Plinkett’s Stanford Career nearly ended before it began. A month before his enrollment, Plunkett was told by doctors that the lump he had felt at the base of his neck was cancerous. In a call with Rod Rust, the assistant coach who had recruited him, Plunkett relayed his fears. The surgery required to remove a malignant tumor would end his football playing days. Rust didn’t hesitate: We will honor your scholarship, he said.
Rust, now 82, remembers making that promise impulsively, confident that Stanford would back him up. Rust’s mother had gone blind, and he related so strongly to the Plunkett family’s closeness that he had moved beyond any concern about what Plunkett could contribute to Stanford. “I worried more about Stanford being good enough for Jim Plunkett,” he says.
The tumor turned out to be benign, but Plunkett has never forgotten the generosity shown by Rust. It foretold the enduring intensity of Plunkett’s relationship with Stanford. Only his family means more, and even in that context, there is a special rapport. “Stanford is in both our hearts,” says Gerry Plunkett, Jim’s wife of 28 years, “because I see how very much it means to him.”
Although Plunkett is easily spotted at Stanford events and extends his help to each new generation of athletes, his connection to Lasater, Moore, Schultz and Vataha is part of his identity. They are a permanent set: Plunk, Red, B.M., Schultzie and Rabbit.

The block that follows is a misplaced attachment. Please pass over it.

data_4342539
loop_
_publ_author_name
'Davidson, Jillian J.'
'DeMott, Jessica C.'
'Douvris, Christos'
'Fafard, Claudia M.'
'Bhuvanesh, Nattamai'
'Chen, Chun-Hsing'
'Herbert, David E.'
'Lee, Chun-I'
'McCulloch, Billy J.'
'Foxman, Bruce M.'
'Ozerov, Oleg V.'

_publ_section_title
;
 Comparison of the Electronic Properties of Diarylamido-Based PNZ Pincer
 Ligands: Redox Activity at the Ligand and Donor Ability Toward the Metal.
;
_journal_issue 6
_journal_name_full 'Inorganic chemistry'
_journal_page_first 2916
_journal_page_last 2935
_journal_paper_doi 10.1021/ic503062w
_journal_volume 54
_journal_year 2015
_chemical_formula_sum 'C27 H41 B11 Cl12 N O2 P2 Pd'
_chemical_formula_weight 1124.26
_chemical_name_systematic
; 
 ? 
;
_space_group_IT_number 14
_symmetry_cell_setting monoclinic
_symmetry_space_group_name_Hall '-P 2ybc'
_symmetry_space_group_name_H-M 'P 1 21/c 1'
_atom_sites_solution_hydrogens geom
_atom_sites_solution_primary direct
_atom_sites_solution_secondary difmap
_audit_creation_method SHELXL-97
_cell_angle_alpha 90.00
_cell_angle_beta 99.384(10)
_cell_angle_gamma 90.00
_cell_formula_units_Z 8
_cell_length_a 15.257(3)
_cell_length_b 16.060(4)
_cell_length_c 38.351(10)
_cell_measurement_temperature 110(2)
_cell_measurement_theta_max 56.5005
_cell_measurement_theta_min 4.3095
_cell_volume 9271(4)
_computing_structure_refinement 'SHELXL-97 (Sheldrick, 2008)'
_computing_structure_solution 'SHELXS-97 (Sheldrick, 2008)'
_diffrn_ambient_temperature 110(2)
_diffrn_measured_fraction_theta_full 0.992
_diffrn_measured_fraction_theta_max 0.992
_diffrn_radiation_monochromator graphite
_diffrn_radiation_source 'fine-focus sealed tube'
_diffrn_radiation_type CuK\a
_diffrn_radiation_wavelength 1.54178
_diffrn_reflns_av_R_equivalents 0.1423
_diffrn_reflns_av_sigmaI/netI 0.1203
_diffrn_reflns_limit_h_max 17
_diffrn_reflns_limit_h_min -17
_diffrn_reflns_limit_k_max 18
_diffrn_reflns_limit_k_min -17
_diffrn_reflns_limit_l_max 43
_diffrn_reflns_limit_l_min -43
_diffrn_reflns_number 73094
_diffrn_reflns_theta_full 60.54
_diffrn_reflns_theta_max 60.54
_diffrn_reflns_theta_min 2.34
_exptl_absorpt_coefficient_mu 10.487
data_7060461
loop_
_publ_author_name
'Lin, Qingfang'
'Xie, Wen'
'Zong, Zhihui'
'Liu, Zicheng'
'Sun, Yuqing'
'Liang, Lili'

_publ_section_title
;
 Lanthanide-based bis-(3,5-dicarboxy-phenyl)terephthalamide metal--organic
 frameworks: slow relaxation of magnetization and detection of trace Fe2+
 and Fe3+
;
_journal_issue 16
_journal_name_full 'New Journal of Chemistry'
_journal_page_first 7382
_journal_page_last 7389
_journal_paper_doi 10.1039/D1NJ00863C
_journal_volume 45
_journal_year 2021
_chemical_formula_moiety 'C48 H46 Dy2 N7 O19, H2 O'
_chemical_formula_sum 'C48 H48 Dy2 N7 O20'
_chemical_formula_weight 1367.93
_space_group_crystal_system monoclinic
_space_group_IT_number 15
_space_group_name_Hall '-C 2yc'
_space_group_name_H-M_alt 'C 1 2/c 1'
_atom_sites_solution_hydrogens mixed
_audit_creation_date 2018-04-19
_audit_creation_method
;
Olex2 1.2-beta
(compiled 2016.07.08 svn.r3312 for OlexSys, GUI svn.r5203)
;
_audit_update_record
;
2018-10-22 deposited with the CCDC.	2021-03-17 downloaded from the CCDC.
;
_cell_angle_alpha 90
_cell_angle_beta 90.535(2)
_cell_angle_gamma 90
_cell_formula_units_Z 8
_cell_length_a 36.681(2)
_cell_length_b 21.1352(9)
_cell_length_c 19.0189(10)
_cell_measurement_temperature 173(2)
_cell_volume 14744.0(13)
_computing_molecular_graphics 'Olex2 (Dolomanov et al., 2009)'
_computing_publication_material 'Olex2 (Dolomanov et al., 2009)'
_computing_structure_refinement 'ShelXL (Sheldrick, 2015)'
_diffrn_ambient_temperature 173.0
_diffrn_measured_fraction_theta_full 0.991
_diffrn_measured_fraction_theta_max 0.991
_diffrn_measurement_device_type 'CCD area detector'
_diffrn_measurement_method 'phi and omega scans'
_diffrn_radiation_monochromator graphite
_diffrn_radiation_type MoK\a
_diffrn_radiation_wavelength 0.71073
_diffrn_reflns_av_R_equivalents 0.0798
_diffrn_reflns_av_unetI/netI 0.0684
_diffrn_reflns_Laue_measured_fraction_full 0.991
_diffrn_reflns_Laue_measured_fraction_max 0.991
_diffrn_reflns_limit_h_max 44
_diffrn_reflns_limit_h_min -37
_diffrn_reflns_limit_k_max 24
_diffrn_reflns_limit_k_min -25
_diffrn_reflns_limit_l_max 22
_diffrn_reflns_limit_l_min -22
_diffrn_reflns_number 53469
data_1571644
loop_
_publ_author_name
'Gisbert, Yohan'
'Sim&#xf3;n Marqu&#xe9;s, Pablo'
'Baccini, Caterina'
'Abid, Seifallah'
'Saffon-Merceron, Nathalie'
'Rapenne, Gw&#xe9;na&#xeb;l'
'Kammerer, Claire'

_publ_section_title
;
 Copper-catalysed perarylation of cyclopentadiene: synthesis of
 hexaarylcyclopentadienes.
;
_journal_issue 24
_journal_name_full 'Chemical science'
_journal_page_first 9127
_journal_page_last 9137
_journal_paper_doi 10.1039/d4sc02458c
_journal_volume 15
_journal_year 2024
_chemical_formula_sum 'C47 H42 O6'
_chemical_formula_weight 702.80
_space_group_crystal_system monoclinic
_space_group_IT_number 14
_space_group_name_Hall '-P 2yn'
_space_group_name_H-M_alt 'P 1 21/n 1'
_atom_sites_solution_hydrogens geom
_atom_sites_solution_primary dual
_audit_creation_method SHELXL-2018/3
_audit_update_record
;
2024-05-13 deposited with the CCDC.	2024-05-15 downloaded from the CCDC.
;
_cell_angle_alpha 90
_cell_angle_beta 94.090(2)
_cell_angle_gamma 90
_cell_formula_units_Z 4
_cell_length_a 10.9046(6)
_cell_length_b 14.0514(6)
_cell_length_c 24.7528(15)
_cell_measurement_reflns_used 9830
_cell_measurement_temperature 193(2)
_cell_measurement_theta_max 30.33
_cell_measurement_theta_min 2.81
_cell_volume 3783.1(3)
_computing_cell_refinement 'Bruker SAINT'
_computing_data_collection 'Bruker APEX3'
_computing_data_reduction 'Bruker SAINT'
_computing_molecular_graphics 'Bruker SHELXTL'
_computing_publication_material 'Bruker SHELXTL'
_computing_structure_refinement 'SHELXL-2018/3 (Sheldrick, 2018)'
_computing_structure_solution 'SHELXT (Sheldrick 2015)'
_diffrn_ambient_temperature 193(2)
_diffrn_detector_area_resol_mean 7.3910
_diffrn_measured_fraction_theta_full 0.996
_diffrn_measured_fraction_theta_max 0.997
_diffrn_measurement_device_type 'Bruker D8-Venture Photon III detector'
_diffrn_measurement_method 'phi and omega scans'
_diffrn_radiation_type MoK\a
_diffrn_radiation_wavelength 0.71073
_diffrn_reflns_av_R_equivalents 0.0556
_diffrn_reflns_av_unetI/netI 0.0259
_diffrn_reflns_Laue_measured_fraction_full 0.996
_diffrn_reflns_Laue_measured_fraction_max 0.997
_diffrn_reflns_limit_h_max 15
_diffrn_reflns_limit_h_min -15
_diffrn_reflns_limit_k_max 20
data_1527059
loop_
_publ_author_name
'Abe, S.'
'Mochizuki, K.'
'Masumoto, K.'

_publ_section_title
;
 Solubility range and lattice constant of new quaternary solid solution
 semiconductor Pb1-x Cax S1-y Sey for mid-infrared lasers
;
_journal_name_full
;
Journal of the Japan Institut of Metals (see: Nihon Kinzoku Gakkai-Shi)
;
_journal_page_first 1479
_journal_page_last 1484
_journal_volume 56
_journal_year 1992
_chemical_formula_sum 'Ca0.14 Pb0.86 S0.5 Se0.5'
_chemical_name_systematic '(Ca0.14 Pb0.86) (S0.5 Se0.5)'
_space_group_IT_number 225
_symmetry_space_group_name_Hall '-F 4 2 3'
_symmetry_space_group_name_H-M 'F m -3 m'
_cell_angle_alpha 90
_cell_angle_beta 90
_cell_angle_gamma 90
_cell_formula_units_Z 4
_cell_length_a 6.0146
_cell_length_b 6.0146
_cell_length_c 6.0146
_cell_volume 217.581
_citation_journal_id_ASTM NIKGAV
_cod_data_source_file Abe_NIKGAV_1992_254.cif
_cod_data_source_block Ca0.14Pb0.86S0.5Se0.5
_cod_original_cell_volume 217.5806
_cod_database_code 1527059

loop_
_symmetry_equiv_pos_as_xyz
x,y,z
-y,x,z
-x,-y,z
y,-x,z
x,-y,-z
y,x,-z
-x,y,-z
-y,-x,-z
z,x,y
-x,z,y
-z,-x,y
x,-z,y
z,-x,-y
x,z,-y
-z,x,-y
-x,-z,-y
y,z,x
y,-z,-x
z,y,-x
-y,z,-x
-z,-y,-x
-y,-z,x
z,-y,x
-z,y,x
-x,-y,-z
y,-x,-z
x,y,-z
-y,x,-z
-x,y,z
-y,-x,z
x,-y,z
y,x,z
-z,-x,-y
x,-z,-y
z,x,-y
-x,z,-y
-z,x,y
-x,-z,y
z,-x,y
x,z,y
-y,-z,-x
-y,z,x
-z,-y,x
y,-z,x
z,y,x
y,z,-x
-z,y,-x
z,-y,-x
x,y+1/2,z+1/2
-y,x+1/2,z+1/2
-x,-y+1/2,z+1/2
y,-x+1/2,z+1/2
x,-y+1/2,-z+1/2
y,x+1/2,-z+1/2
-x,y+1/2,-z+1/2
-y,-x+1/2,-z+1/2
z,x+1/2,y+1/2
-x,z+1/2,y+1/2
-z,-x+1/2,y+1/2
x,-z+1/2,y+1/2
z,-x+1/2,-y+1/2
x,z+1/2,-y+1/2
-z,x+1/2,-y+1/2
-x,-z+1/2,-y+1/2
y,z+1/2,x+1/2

“We’re as close as any group of guys can be,” says Plunkett. “We socialize together, we do business together, and we tell lies together about how great we used to be.”
It hasn’t all been laughs. Perhaps the most profound expression of the men’s continuing devotion occurred during the anguish that overwhelmed them when the Plunketts’ 25-year-old son Jimmy died two years ago. “Bob [Moore] and Jack Schultz came to our house every day,” Gerry Plunkett recalls.
“We’ve all tasted what life has to deliver,” says Schultz. “Some of it has been wonderful and some of it has been absolutely horrific. And we’ve known that we’re there for each other.”
Current Stanford Coach Jim Harbaugh describes Plunkett as an “iconic” figure, and as the school’s only Heisman Trophy winner, Plunkett resides in a special place in Stanford’s athletic pantheon. But none of it came easily.
There was a famous juncture at which Stanford head coach John Ralston, an eventual college football Hall of Famer, almost coached Plunkett out of quarterback contention. Slow to recover from the surgery on his neck, Plunkett didn’t impress anybody during spring practice at the end of his freshman year. An outstanding high school wrestler, Plunkett struck Ralston and his staff as someone they might convert to a defensive end. Had they insisted on it, the number of Heisman Trophy winners at Stanford would still be zero. “I don’t know where I would have gone,” Plunkett says, “but I would have transferred.”